'If a lessee or underlessee of property remains in possession thereof after the determination of the lease granted to the lease, and the lessor or his legal representative accepts rent from the lessee or under-lessee, or otherwise assents to his continuing in possession, the lease is, in the absence of an agreement t the contrary, renewed from year to year, or from month to month according to the purpose for which the property is leased, as specified in Section 108'.
The use of the word 'otherwise' seems to suggest that acceptance of rent is but a mode of expressing the lessor's assent to the lessee continuing in possession. In other words, the acceptance of rent must be with a view to the lessee continuing in possession. In my view the words 'the lessor ...................... accepts rent from the lessee..................... or otherwise assents to his continuing in possession' really mean 'the lessor assents to the lessee continuing in possession by accepting rent from him or otherwise'. Thus, the continuance in possession of the lessee and the acceptance of rent by the lessor must result in a consensus ad idem. That the is underlying principle of Section 116 is implied contract has been explained by Patanjali Sastri J., in his dissenting opinion in K. B. Capadia v. Bai Jerbai Warden, (1949 FCR 262) = (AIR 1949 FC 124) where he said:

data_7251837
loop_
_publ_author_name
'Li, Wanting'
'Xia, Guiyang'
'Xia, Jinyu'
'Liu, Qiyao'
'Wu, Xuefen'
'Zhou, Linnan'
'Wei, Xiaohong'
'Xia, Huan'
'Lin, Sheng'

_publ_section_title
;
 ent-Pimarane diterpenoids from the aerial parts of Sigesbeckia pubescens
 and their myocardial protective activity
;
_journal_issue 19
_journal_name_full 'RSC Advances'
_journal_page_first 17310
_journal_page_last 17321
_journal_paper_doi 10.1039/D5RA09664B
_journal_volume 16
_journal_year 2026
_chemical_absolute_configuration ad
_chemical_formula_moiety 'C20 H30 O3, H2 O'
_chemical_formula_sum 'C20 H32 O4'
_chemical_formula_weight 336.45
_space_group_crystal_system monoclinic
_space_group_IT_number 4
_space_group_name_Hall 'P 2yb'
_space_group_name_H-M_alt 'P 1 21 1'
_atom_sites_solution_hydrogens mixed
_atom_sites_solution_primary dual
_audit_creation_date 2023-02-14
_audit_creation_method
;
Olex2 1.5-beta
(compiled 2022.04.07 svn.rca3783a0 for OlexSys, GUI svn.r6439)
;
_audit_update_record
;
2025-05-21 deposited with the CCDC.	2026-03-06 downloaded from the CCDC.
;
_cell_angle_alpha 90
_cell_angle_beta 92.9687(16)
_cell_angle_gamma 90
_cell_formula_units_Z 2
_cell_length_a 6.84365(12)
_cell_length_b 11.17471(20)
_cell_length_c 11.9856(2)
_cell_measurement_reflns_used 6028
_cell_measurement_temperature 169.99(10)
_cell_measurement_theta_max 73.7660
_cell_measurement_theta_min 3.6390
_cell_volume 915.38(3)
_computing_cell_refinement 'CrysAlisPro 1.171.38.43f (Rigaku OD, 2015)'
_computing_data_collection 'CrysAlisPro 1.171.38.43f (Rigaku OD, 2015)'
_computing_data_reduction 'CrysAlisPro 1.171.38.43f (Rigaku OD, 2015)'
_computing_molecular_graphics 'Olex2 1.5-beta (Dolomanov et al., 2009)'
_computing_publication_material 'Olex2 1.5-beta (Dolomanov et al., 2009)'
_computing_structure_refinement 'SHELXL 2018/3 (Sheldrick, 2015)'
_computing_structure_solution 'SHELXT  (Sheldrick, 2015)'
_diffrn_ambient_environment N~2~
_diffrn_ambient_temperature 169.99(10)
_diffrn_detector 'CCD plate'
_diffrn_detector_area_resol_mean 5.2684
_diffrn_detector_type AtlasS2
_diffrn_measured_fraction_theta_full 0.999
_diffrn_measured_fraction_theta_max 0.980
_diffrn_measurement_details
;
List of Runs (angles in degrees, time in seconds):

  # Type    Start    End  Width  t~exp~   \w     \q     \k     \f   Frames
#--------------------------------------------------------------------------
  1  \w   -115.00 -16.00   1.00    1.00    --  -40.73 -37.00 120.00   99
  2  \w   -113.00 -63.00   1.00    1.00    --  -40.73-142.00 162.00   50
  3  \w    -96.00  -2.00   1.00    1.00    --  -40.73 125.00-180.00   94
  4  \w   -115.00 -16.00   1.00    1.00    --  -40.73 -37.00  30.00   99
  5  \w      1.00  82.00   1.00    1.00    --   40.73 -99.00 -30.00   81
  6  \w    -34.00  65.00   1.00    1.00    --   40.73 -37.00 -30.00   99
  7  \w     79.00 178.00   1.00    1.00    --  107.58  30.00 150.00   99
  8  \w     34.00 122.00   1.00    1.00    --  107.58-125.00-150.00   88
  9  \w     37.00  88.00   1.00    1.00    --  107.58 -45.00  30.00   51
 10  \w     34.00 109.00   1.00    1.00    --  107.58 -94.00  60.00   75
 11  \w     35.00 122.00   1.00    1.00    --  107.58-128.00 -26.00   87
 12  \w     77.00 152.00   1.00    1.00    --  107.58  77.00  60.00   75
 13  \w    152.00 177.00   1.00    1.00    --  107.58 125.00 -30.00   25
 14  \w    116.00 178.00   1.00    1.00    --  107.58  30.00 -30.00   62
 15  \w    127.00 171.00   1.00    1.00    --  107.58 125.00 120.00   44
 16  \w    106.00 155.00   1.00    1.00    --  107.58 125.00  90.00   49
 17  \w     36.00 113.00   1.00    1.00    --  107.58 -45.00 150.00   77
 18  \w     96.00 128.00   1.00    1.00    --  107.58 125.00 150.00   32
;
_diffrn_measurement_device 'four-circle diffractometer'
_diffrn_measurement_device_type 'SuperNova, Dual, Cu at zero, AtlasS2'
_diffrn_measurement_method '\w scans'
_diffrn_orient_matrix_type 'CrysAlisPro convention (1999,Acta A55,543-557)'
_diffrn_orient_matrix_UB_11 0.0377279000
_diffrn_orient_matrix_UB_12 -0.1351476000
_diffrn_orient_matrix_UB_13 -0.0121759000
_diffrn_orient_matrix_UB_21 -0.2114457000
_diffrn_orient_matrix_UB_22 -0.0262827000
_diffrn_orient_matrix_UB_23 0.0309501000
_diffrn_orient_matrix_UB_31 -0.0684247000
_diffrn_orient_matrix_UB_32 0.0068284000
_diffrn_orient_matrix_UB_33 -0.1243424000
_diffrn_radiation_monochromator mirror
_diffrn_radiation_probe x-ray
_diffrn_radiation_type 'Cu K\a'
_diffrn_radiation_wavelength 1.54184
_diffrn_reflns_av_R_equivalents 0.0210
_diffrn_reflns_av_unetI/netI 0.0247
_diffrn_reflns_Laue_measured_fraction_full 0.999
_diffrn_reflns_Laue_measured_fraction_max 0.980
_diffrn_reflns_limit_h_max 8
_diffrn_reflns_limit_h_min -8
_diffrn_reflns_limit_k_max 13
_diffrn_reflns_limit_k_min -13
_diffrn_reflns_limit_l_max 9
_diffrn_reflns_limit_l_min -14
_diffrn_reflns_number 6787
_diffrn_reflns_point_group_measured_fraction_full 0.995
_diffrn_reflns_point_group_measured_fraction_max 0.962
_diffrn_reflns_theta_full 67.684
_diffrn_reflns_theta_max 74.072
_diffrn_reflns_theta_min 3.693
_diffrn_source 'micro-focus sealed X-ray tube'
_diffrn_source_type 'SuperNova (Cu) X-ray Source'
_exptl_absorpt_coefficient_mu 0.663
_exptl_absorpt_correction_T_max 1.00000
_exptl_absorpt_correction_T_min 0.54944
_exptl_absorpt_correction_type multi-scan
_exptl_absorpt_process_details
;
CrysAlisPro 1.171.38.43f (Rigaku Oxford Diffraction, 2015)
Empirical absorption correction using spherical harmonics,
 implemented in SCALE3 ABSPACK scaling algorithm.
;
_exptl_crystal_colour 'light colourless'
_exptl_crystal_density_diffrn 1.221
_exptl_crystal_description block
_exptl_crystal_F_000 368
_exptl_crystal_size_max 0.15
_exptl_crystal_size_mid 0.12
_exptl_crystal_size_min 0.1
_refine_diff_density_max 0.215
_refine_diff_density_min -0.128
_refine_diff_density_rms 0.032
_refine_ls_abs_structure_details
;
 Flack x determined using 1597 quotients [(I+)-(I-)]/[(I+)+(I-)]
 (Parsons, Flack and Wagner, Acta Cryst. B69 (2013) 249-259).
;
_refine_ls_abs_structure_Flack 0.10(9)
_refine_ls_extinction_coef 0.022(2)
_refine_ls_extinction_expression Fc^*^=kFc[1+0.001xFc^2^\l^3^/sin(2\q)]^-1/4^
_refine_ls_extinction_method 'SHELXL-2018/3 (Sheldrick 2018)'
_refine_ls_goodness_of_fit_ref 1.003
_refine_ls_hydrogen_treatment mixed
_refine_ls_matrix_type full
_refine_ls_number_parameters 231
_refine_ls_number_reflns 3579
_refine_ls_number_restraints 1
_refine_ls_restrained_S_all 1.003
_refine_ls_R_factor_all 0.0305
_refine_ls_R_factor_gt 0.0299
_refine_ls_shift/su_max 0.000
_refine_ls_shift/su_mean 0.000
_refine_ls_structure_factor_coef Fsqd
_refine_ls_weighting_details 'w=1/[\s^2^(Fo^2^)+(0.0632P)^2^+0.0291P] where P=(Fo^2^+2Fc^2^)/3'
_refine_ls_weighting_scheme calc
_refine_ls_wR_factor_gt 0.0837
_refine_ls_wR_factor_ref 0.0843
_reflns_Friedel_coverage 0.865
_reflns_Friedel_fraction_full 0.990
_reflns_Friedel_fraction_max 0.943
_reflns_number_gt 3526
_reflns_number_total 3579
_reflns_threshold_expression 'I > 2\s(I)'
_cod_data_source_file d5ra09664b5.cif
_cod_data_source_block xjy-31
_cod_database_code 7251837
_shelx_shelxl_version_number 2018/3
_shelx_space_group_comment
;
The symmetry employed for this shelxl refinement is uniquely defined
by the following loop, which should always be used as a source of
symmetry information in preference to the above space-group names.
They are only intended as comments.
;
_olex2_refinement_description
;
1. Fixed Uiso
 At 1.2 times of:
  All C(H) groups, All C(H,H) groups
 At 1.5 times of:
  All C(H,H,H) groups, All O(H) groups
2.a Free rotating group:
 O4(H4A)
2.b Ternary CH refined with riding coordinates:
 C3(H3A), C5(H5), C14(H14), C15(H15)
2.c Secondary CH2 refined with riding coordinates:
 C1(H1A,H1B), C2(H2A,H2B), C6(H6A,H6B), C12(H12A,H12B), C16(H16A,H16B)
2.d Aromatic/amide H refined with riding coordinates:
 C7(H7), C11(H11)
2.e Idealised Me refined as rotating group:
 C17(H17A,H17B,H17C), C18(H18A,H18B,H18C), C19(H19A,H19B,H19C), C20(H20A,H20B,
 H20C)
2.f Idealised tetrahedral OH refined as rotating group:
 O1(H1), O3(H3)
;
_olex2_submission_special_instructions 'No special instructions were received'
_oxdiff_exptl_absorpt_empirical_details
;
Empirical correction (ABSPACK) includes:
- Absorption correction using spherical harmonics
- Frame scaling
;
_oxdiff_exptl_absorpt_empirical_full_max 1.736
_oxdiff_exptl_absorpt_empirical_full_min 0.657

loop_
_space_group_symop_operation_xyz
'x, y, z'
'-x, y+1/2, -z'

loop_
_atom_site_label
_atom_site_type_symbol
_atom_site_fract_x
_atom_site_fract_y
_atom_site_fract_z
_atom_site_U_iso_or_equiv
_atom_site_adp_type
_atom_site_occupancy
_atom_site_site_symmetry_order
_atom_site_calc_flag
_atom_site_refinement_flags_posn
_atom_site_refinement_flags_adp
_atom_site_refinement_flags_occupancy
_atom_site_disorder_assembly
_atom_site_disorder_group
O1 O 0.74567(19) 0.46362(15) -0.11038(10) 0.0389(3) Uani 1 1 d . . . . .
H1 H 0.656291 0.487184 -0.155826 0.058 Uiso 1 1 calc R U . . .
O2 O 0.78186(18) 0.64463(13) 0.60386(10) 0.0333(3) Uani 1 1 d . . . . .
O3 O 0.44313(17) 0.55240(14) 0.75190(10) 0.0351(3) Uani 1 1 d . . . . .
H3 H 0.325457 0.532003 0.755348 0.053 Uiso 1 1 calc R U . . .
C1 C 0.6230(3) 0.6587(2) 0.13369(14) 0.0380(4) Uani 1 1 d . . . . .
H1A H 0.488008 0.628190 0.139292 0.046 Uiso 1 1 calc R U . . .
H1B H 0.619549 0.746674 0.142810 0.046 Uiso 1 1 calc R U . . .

'Turning now to the main point, if will be seen that the section postulates the lessee remaining in possession after the determination of the lease which is conduct indicative, in ordinary circumstances, of his desire to continue as a tenant under the lessor and implies a tacit offer to take a new tenancy from the expiration of the old on the same terms so far as they are applicable to the new situation, and, when the lessor assents to the lessee so continuing in possession, he tacitly accepts the latter's offer and a fresh tenancy results by the implied agreement of the parties. When, further the lessee in that situation tenders rent and the lessor accepts it, their conduct raises more readily and clearly the implication of an agreement between the parties to create a fresh tenancy. As Woodfall remarks 'actual payment of tent is not always essential, although that is perhaps the clearest proof'. That is why, I conceive, acceptance of rent is specifically mentioned in the section but, apart from its probative value, it has not special legal efficacy or significance. What creates the new relationship of landlord and tenant after the determination of the previous lease is not the acceptance of rent by itself, but the 'assent' of the lessor which may be proved by such acceptance or 'otherwise', the assent of the lessee to the fresh arrangement being already there, implicit in his continuing in possession or tendering of rent. In other words, the conduct of the parties, in such circumstances, implies an offer by the person holding over to take a new tenancy on the terms of the old and an acceptance of that offer by the owner. That the section is based on an implied or presumed contractual, and not a statutory, relationship is also made clear by the reference to an 'an agreement to the contrary' excluding the operations of the rule, for if it were the intention of the Legislature to bring into existence an arrangement by force of the statute and independently of the consensus of the parties as under the recent rent control legislation, one would expect that it would not be made liable to be displaced by an agreement between the parties. In my opinion, the principle underlying Section 116 is implied contract, and the test of renewal is the consensus between the lessor and the lessee or under-lessee holding over and no an option exercisable by the lessor alone.'